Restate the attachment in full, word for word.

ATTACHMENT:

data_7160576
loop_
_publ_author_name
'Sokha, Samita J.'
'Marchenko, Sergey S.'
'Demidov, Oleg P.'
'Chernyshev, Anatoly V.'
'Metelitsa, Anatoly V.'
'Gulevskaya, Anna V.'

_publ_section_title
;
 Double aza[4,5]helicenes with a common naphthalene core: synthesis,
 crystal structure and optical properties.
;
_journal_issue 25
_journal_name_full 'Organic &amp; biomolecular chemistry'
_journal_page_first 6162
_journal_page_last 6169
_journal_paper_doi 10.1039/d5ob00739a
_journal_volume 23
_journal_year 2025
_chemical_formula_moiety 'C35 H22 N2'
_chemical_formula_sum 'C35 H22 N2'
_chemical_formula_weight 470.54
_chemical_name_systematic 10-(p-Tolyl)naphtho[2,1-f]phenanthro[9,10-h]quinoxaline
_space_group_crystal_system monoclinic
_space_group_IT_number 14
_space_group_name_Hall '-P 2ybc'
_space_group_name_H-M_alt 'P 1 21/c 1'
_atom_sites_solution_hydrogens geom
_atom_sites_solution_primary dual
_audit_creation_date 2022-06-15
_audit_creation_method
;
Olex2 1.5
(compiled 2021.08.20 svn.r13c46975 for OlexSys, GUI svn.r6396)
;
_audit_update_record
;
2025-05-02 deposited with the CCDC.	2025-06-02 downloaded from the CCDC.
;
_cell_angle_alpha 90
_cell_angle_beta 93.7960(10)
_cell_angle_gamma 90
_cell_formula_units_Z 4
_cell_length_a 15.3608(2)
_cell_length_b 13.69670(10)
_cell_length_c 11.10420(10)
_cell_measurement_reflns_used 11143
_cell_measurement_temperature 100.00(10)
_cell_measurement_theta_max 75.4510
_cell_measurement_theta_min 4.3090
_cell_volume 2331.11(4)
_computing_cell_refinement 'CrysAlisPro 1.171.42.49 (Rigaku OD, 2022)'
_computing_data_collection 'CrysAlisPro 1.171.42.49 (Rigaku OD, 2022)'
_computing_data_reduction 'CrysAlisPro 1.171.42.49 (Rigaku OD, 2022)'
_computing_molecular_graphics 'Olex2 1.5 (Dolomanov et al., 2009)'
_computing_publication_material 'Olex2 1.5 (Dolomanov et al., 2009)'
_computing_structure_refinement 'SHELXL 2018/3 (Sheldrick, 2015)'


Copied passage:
data_7160576
loop_
_publ_author_name
'Sokha, Samita J.'
'Marchenko, Sergey S.'
'Demidov, Oleg P.'
'Chernyshev, Anatoly V.'
'Metelitsa, Anatoly V.'
'Gulevskaya, Anna V.'

_publ_section_title
;
 Double aza[4,5]helicenes with a common naphthalene core: synthesis,
 crystal structure and optical properties.
;
_journal_issue 25
_journal_name_full 'Organic &amp; biomolecular chemistry'
_journal_page_first 6162
_journal_page_last 6169
_journal_paper_doi 10.1039/d5ob00739a
_journal_volume 23
_journal_year 2025
_chemical_formula_moiety 'C35 H22 N2'
_chemical_formula_sum 'C35 H22 N2'
_chemical_formula_weight 470.54
_chemical_name_systematic 10-(p-Tolyl)naphtho[2,1-f]phenanthro[9,10-h]quinoxaline
_space_group_crystal_system monoclinic
_space_group_IT_number 14
_space_group_name_Hall '-P 2ybc'
_space_group_name_H-M_alt 'P 1 21/c 1'
_atom_sites_solution_hydrogens geom
_atom_sites_solution_primary dual
_audit_creation_date 2022-06-15
_audit_creation_method
;
Olex2 1.5
(compiled 2021.08.20 svn.r13c46975 for OlexSys, GUI svn.r6396)
;
_audit_update_record
;
2025-05-02 deposited with the CCDC.	2025-06-02 downloaded from the CCDC.
;
_cell_angle_alpha 90
_cell_angle_beta 93.7960(10)
_cell_angle_gamma 90
_cell_formula_units_Z 4
_cell_length_a 15.3608(2)
_cell_length_b 13.69670(10)
_cell_length_c 11.10420(10)
_cell_measurement_reflns_used 11143
_cell_measurement_temperature 100.00(10)
_cell_measurement_theta_max 75.4510
_cell_measurement_theta_min 4.3090
_cell_volume 2331.11(4)
_computing_cell_refinement 'CrysAlisPro 1.171.42.49 (Rigaku OD, 2022)'
_computing_data_collection 'CrysAlisPro 1.171.42.49 (Rigaku OD, 2022)'
_computing_data_reduction 'CrysAlisPro 1.171.42.49 (Rigaku OD, 2022)'
_computing_molecular_graphics 'Olex2 1.5 (Dolomanov et al., 2009)'
_computing_publication_material 'Olex2 1.5 (Dolomanov et al., 2009)'
_computing_structure_refinement 'SHELXL 2018/3 (Sheldrick, 2015)'